‘Canada’ by Richard Ford

What’s worse than a mediocre book? A book that starts out really, really well and then loses you.

I began Canada by Richard Ford with great anticipation. How’s this for an opening –

“First I’ll tell you about the robbery our parents committed. Then about the murders, which happened later. The robbery is the more important part, since it served to set my and my sister’s lives on the courses they eventually followed. Nothing would make complete sense without that being told first.”

Kapow! Opening lines don’t much better than that, do they? I imagine for authors it’s always a risk to reveal the ending, or the climax of the story on the first page and then slowly reveal how the characters got there. It may be difficult to pull off, but when this kind of ‘reverse story-telling’ (I’m sure there is a technical name) is executed well, it makes for compelling reading. Interestingly, for a book that starts out with a punch, Canada unfolds in a measured, languorous way, perfectly matched to the hot, lazy summer that the first scenes are set in.

The story is narrated by Dell Parsons, a boy living in Great Falls, Montana. The Parsons are a military family and as such, have moved from town to town. Dell’s father, Bev, is a charismatic, proud and sweet-talking Southerner who errs slightly on the shady-side of life with various money-making schemes. Ultimately these schemes, although mostly illegal, are small-potatoes compared to what Bev eventually gets involved in. Dell’s mother, Neeva, is a curious character – she’s from an educated, immigrant, Jewish family and it’s clear that in Bev, she made a ‘poor match’.

“While from a distance, it may seem that our parents were merely not made for one another, it was more true that when our mother married our father, it betokened a loss, and her life changed forever – and not in a good way – as she surely must’ve believed.”

As Dell tells it,  his parents weren’t reckless people. It was more poor instinct and bad luck that had them rob a bank. In the days following his parents arrest, Dell is saved by a family friend before the authorities think to arrive and jettisoned to a remote, isolated town in Canada. Here he meets the mysterious American, Arthur Remlinger, and slowly secrets are revealed.

The story is broken into three parts – the robbery, Dell’s move to Canada and lastly an ‘epilogue’. I ripped through the first part of the story. In fact, I couldn’t put it down. The characters were glorious in their detail from Dell’s obsession with chess and his wish to keep bees to the maturing twin sister, Berner, and her horrid boyfriend. Dell’s father, Bev, jumps off the page – has is a loveable rogue and plies Dell with his wisdom on everything from cars to Native Americans. I really liked Bev, even when he was robbing a bank (which he did almost apologetically).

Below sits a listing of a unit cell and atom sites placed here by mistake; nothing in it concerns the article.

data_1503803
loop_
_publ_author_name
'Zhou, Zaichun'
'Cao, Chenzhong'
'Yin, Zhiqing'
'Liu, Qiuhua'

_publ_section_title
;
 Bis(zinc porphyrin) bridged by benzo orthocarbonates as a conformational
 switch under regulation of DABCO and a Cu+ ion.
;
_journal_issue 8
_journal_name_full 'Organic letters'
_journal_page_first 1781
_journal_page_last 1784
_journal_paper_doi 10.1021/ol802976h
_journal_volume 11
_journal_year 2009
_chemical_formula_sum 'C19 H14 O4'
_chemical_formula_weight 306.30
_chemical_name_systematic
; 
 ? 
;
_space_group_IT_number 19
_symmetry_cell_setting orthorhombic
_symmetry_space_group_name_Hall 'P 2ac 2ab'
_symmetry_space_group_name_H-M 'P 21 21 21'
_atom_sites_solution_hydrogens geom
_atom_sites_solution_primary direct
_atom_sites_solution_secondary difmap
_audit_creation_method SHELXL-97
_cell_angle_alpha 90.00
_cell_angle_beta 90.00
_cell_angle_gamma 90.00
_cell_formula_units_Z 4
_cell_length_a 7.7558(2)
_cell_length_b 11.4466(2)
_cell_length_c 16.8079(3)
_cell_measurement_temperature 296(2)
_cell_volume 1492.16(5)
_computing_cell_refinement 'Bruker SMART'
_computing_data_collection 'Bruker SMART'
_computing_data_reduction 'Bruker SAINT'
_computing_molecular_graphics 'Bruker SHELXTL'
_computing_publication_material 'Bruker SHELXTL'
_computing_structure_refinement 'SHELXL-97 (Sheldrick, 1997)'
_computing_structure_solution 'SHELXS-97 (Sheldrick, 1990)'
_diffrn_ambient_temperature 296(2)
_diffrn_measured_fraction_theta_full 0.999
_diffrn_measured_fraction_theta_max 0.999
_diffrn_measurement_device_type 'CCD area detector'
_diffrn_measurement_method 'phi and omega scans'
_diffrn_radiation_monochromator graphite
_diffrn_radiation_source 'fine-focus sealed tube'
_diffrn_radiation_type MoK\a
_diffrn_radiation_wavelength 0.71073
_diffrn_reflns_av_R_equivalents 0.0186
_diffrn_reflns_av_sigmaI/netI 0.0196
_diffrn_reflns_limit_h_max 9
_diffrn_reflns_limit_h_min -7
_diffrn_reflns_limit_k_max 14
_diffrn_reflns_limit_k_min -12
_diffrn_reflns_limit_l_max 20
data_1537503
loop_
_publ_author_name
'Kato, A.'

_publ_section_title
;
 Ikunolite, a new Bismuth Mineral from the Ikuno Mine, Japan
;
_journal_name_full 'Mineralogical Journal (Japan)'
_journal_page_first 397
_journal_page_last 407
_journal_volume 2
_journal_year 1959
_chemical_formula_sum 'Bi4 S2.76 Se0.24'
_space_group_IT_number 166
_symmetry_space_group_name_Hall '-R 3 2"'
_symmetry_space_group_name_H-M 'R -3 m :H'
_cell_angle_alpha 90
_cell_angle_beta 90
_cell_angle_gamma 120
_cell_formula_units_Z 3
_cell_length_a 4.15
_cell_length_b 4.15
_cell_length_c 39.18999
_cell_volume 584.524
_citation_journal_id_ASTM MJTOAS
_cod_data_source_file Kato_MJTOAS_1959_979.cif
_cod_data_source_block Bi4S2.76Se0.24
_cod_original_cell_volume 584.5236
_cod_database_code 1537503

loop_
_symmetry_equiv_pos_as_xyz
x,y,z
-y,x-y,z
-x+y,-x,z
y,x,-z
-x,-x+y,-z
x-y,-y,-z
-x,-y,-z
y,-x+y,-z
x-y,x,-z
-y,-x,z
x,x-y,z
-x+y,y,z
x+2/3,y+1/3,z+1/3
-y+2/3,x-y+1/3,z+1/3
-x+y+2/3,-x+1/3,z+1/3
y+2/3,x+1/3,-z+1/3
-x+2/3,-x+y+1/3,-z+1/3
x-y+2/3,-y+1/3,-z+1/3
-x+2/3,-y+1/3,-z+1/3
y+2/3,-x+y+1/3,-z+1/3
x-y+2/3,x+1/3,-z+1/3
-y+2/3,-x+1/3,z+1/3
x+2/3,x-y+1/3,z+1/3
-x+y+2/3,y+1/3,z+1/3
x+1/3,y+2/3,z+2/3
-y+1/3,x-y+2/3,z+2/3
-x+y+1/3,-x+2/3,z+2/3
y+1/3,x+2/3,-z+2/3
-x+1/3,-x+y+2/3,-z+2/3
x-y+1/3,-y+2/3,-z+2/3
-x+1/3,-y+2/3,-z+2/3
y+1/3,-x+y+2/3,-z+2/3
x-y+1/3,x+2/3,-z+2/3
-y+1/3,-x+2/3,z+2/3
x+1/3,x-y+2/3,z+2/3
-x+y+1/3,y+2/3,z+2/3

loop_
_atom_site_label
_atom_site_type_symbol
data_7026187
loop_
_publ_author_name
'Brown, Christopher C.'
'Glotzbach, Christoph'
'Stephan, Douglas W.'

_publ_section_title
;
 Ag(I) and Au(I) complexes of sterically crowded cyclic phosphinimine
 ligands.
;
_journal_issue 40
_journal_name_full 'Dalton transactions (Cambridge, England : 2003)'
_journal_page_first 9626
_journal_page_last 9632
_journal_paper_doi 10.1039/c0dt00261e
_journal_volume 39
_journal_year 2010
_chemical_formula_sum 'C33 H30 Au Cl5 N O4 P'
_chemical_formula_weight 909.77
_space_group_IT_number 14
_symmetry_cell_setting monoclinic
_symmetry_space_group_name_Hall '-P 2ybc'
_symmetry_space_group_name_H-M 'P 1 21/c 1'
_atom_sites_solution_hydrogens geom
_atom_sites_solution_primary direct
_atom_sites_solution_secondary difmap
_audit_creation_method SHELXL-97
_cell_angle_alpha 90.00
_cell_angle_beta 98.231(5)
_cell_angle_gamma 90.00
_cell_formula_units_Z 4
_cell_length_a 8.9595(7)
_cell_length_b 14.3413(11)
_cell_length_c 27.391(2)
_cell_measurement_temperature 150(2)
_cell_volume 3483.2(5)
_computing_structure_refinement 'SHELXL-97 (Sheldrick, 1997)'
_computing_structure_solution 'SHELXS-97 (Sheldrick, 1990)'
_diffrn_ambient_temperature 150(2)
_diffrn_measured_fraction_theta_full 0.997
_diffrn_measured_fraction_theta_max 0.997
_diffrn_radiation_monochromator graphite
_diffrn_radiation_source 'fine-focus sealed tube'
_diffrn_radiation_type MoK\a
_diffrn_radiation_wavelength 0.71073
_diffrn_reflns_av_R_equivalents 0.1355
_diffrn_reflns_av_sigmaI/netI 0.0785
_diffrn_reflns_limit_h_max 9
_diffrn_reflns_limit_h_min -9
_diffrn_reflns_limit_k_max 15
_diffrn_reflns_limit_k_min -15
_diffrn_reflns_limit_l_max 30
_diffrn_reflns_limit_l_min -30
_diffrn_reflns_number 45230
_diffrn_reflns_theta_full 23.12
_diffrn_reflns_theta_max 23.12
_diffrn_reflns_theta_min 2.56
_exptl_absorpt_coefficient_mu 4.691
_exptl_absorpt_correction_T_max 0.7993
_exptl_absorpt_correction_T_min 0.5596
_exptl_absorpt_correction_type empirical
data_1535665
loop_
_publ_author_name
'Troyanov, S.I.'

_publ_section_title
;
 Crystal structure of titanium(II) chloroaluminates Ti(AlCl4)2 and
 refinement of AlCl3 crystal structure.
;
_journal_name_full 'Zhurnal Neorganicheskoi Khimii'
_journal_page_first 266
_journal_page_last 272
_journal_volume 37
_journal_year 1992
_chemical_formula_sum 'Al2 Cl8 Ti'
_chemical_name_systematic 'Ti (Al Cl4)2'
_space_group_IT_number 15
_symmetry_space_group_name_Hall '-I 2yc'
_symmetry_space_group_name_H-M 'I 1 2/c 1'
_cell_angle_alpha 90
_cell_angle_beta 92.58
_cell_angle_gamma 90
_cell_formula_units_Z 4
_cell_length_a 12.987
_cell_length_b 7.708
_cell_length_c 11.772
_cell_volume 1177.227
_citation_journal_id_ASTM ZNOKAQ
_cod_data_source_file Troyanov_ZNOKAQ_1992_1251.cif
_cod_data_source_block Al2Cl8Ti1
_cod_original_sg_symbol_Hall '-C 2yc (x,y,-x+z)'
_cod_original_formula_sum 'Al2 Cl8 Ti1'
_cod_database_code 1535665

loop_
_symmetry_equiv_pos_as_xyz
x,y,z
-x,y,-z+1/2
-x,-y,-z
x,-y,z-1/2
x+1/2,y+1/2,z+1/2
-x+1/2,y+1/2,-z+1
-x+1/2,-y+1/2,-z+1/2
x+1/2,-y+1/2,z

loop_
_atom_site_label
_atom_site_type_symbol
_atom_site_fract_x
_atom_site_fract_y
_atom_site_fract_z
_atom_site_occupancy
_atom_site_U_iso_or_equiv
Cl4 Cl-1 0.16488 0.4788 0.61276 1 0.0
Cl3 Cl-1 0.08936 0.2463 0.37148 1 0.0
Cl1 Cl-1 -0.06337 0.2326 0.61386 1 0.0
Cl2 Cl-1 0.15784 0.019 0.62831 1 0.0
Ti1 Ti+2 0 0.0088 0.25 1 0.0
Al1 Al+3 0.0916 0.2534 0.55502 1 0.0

Dell’s modest hopes and dreams and incredible resilience is both perplexing (where’s the anger?!) and endearing. He observes, “Children know normal better than anyone”  and against this ‘normal-ness’ or ordinariness, his parents rob a bank.

“You’d think that to watch your parents be handcuffed, called bank robbers to their faces and driven away to jail, and for you to be left behind might make you lose your mind. It might make you run the rooms of your house in a frenzy and wail and abandon yourself to despair, and for nothing to be right again. And for someone that might be true. But you don’t know how you’ll act in such a situation until it happens. I can tell you most of that is not what took place, though of course life was changed forever.”

So where did Canada lose me? Dell’s arrival in Canada. There were new and interesting characters and the description of life and the landscape perfectly bleak but the story lost momentum. Thankfully it won me again (although not all of me like part one, with its descriptions of bee keeping, chess and the State Fair), with the final part, notably the heartfelt scenes between Dell and Berner.

I can’t go past something made with honey to partner this book, in honour of Dell’s abandoned bee dreams. One of my summer BBQ staples is the unbelievably delicious Chilli and Honey Marinade which I use on lamb cutlets – so, so good! The pic below is from Grow Harvest Cook which features a sensational carrot salad, perfect with tasty cutlets.

3/5 All reviews are subjective so I really hope mine of this book doesn’t put you off reading it. Yes, my attention waned midway through the story but Ford’s characters are superb and memorable – on that basis alone, it’s worth reading Canada.

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5 responses

  1. Pingback: ‘I Came to Say Goodbye’ by Caroline Overington | booksaremyfavouriteandbest

  2. Pingback: AWW2013 Crime Roundup #2 | Australian Women Writers Challenge

  3. Pingback: Six Degrees of Separation – From All the Light We Cannot See to Canada. | booksaremyfavouriteandbest

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